Back to Saturday’s events. According to VOA, “Pakistan television showed people marching through Karachi streets carrying handguns, assault rifles and flags of a pro-government party.” What’s more, “pro-government gunmen attacked the [Aaj Television] network’s offices after it showed live footage of the violence outside.” The Aaj news director said: “This is like a battle field. There is no law enforcement in sight and bullets are flying all around.”
And, oh yes, there just happened to be an electricity failure that blacked out the televising of the CJ's speech in Lahore. Mere coincidence, the government says.
All news reports agree that the 15,000 policemen did nothing to stop the carnage.
What Really Worries Musharraf
As I watched Pakistanis demonstrate their desperate desire for the rule of law over the past two weeks, I found myself wondering if they had at last, in CJ Chaudhry, found a figure who could unite secularly-oriented democrats sickened by the misrule of Pakistan’s benighted PPP and ML. I certainly don't want a reputable judge to go into politics, but after all these years, Pakistani voters have no honest party to represent them. If either of the major political parties had ruled Pakistan responsibly while in power, there would have been no pretext for periodic Army intervention. First there was Ayub Khan. Then Zia-ul-Haq. And now there’s Pervez Musharraf, who has masqueraded as a moderate in politics.
But now Musharraf’s bluff has been called. He can tolerate firebrand maulanas threatening to impose immediate implementation of a strict version of sharia law. He can allow veiled girl students to rampage through Islamabad, harassing people they consider immoral and holding authorities to ransom. He can give Al Qaeda a safe haven on the Pakistani side of the border with Afghanistan. He can even allow Islamists to impose their own version of Islam on everyone in North Wazirastan. As a Dawn editorialist complains, the Taliban have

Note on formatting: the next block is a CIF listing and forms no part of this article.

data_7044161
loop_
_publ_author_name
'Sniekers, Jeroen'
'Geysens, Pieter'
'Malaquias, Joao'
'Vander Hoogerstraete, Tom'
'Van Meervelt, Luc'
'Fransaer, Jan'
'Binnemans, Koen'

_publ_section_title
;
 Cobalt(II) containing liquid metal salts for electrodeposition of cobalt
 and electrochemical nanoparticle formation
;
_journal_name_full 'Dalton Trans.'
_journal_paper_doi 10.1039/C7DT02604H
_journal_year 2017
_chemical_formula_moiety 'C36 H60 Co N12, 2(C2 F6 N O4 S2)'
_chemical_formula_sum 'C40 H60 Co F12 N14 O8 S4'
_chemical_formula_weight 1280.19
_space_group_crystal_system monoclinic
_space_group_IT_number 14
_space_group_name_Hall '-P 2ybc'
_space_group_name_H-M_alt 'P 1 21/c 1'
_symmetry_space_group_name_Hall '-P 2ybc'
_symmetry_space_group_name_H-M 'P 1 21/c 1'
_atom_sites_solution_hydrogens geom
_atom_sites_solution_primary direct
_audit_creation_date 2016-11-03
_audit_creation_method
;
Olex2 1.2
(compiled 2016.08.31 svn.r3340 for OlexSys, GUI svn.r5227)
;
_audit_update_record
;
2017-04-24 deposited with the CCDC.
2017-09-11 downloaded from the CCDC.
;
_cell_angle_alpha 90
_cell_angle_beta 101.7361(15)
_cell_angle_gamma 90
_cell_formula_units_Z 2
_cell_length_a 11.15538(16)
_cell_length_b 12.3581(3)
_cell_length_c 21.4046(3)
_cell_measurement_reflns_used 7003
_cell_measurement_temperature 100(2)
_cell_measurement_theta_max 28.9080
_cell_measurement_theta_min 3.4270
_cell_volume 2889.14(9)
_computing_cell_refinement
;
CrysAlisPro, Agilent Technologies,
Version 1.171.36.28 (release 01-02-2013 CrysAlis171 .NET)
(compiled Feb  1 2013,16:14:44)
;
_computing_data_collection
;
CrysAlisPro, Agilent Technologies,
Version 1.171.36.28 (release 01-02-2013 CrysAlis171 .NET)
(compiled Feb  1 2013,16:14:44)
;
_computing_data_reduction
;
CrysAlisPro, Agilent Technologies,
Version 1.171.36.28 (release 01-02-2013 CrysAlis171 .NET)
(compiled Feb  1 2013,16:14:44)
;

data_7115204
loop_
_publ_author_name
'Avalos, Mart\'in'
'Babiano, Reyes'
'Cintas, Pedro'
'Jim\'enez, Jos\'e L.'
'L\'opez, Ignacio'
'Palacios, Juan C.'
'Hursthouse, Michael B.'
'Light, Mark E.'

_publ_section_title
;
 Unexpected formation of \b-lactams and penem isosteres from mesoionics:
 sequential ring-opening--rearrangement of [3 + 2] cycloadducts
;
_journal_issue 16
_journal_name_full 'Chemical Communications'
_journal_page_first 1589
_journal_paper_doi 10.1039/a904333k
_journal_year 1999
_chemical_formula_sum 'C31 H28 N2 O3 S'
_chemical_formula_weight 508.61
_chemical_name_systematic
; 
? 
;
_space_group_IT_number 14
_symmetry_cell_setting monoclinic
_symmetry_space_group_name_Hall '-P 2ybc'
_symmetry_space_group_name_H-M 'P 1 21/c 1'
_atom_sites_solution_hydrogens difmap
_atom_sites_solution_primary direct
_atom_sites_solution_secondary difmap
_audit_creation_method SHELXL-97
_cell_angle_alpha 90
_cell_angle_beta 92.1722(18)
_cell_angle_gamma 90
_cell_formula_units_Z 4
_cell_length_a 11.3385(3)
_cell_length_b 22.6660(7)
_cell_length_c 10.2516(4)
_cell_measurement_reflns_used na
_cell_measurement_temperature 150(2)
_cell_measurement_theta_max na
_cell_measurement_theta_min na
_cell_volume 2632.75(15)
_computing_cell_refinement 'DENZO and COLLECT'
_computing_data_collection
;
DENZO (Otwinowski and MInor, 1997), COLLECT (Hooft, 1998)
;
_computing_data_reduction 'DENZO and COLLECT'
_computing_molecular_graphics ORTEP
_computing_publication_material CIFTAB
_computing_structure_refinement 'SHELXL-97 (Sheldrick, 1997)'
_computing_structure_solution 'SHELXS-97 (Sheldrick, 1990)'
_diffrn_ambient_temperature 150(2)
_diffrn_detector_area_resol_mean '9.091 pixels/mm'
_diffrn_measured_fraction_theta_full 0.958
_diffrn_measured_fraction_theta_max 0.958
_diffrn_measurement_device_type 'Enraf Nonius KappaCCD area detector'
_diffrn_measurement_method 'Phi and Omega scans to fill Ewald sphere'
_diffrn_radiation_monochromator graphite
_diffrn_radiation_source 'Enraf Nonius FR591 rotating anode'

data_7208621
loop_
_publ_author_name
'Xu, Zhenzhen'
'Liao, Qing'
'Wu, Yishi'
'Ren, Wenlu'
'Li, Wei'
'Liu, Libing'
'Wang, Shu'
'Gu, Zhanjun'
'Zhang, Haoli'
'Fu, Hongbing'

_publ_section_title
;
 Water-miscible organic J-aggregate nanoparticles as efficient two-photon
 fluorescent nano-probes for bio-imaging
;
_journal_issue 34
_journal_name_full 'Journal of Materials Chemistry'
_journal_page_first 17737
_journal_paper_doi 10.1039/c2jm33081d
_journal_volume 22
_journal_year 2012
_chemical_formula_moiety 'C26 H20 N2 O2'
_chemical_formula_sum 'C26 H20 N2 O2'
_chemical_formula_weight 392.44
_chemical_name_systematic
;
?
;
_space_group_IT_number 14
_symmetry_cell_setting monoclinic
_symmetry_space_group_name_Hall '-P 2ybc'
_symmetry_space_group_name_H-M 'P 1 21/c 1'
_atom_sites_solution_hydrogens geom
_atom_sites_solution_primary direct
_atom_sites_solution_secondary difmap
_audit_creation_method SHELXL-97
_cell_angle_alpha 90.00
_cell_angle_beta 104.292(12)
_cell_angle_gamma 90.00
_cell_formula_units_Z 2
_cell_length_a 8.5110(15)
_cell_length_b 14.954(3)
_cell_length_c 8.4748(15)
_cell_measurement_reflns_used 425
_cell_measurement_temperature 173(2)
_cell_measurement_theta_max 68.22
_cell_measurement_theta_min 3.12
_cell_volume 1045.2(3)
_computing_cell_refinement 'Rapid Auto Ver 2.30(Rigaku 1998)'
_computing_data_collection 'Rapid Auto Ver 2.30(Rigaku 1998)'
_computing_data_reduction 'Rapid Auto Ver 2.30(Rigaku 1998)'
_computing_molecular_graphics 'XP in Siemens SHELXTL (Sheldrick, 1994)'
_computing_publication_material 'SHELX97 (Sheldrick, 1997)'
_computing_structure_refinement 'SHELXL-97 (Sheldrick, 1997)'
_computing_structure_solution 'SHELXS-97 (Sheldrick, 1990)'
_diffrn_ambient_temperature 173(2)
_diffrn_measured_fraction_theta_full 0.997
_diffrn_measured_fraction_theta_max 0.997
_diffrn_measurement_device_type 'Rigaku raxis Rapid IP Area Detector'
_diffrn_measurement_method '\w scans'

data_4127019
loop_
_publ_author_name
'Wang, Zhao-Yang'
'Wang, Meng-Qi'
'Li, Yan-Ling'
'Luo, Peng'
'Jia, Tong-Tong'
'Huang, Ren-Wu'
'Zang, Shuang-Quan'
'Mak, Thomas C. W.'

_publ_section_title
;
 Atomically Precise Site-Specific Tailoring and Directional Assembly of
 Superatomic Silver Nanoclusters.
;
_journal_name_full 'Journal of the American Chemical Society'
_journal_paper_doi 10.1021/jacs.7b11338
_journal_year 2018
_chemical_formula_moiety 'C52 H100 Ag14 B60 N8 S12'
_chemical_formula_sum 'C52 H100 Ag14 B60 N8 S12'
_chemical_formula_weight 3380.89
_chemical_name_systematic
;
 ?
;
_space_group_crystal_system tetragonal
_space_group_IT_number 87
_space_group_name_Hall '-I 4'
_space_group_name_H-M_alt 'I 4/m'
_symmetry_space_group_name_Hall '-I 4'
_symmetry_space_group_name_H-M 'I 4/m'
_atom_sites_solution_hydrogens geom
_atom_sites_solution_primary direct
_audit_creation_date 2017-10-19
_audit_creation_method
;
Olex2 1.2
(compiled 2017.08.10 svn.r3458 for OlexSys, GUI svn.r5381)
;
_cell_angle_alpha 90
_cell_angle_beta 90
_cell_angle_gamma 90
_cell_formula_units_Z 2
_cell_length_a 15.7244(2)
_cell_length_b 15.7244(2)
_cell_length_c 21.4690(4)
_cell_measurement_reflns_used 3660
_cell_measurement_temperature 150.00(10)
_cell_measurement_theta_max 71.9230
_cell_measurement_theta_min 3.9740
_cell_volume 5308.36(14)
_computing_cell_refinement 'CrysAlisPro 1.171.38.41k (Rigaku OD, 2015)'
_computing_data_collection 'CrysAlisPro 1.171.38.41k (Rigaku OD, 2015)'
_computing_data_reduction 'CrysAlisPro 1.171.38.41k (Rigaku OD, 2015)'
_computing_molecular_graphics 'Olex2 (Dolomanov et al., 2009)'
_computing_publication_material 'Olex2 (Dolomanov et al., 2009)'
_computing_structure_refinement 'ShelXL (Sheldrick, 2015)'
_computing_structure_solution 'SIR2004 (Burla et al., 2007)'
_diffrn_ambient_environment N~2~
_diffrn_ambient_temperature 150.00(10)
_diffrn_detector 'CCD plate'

banned the sale of music and even listening to it in public places. They did it in their usual threatening manner, forcibly removing tape players from buses or destroying CDs. That they have no legal right to order such prohibitions means nothing to them, nor does it seem to affect the government which looks the other way whenever the Taliban try to impose their notions of Islamic laws....In the last few months, one has heard of men being ordered to be beheaded on suspicion of being spies, music or barber shops being blown up, girls being prevented from going to school and other equally appalling do’s and don’ts...This must stop. No one has the right to enforce religion in this matter. It is the government’s responsibility to maintain law and order...and one else’s. Any failure to do so will have grave consequences.
The grave consequences, of course, are already underway: the attempts by emboldened Taliban sympathizers to impose a similar regime on Islamabad and elsewhere outside the tribal areas. But Pervez Musharraf can do nothing about such challenges, it’s said, because Pakistan’s army is increasingly sympathetic to conservative Islam and the notorious ISI has long been cozily in bed with the Taliban.
So what’s a military dictator-cum-president to do if he wants to stay in power? Why harass the real enemy, the people who believe in the rule of law. When lawyers without guns take to the streets, they must be stopped at any cost.
You'd think, then, that Musharraf would be a strange ally for an American president. In fact, the similarities are striking. US President George W. Bush won his first election illegitimately, stays in power by currying the support of Christian fundamentalists, has encouraged his operatives to rig elections by hook or by crook, has done his best to subvert the judiciary and the rule of law and pays no attention to the voice of the majority of the voters in the 2006 election when it comes to the conduct of the war in Iraq. So where's the difference?